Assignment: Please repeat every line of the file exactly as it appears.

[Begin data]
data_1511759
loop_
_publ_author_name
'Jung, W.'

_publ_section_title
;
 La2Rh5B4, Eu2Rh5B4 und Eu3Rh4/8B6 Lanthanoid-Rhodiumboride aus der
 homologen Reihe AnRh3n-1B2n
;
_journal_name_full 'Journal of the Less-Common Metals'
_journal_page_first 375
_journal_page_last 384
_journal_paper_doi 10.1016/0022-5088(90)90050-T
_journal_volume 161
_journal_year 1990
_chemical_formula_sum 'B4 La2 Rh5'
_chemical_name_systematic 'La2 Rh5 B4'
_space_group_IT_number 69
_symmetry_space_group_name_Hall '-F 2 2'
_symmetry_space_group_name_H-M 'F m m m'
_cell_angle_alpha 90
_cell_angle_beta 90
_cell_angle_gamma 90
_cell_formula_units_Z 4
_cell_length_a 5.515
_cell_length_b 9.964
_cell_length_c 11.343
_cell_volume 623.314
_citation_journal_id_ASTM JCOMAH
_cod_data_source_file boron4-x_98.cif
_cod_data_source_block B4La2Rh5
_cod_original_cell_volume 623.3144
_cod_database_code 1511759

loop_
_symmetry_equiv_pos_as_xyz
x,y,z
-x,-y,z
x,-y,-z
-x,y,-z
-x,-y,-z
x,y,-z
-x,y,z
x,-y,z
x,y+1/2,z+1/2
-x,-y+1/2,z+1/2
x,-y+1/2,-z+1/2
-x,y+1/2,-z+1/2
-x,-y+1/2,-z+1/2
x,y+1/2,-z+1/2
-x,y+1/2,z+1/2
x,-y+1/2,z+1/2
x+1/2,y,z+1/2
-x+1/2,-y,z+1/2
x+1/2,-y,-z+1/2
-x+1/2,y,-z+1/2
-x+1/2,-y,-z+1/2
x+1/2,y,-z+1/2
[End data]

data_1511759
loop_
_publ_author_name
'Jung, W.'

_publ_section_title
;
 La2Rh5B4, Eu2Rh5B4 und Eu3Rh4/8B6 Lanthanoid-Rhodiumboride aus der
 homologen Reihe AnRh3n-1B2n
;
_journal_name_full 'Journal of the Less-Common Metals'
_journal_page_first 375
_journal_page_last 384
_journal_paper_doi 10.1016/0022-5088(90)90050-T
_journal_volume 161
_journal_year 1990
_chemical_formula_sum 'B4 La2 Rh5'
_chemical_name_systematic 'La2 Rh5 B4'
_space_group_IT_number 69
_symmetry_space_group_name_Hall '-F 2 2'
_symmetry_space_group_name_H-M 'F m m m'
_cell_angle_alpha 90
_cell_angle_beta 90
_cell_angle_gamma 90
_cell_formula_units_Z 4
_cell_length_a 5.515
_cell_length_b 9.964
_cell_length_c 11.343
_cell_volume 623.314
_citation_journal_id_ASTM JCOMAH
_cod_data_source_file boron4-x_98.cif
_cod_data_source_block B4La2Rh5
_cod_original_cell_volume 623.3144
_cod_database_code 1511759

loop_
_symmetry_equiv_pos_as_xyz
x,y,z
-x,-y,z
x,-y,-z
-x,y,-z
-x,-y,-z
x,y,-z
-x,y,z
x,-y,z
x,y+1/2,z+1/2
-x,-y+1/2,z+1/2
x,-y+1/2,-z+1/2
-x,y+1/2,-z+1/2
-x,-y+1/2,-z+1/2
x,y+1/2,-z+1/2
-x,y+1/2,z+1/2
x,-y+1/2,z+1/2
x+1/2,y,z+1/2
-x+1/2,-y,z+1/2
x+1/2,-y,-z+1/2
-x+1/2,y,-z+1/2
-x+1/2,-y,-z+1/2
x+1/2,y,-z+1/2